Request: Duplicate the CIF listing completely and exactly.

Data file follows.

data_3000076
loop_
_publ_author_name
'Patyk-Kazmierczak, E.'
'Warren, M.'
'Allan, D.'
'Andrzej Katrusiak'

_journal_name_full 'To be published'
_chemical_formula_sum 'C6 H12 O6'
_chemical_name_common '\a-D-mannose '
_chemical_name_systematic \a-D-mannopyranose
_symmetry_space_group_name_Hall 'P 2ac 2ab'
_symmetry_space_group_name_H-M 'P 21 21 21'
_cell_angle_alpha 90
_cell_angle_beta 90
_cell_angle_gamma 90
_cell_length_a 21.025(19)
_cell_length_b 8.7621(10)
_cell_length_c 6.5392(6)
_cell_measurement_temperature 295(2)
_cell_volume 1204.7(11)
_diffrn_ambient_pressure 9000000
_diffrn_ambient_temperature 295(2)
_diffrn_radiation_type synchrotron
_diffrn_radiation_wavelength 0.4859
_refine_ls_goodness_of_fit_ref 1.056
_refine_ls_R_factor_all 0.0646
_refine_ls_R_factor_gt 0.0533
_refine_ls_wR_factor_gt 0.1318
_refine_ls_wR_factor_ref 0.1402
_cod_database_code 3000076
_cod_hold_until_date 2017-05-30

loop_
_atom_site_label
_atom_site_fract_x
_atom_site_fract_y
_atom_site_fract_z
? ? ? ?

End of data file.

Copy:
data_3000076
loop_
_publ_author_name
'Patyk-Kazmierczak, E.'
'Warren, M.'
'Allan, D.'
'Andrzej Katrusiak'

_journal_name_full 'To be published'
_chemical_formula_sum 'C6 H12 O6'
_chemical_name_common '\a-D-mannose '
_chemical_name_systematic \a-D-mannopyranose
_symmetry_space_group_name_Hall 'P 2ac 2ab'
_symmetry_space_group_name_H-M 'P 21 21 21'
_cell_angle_alpha 90
_cell_angle_beta 90
_cell_angle_gamma 90
_cell_length_a 21.025(19)
_cell_length_b 8.7621(10)
_cell_length_c 6.5392(6)
_cell_measurement_temperature 295(2)
_cell_volume 1204.7(11)
_diffrn_ambient_pressure 9000000
_diffrn_ambient_temperature 295(2)
_diffrn_radiation_type synchrotron
_diffrn_radiation_wavelength 0.4859
_refine_ls_goodness_of_fit_ref 1.056
_refine_ls_R_factor_all 0.0646
_refine_ls_R_factor_gt 0.0533
_refine_ls_wR_factor_gt 0.1318
_refine_ls_wR_factor_ref 0.1402
_cod_database_code 3000076
_cod_hold_until_date 2017-05-30

loop_
_atom_site_label
_atom_site_fract_x
_atom_site_fract_y
_atom_site_fract_z
? ? ? ?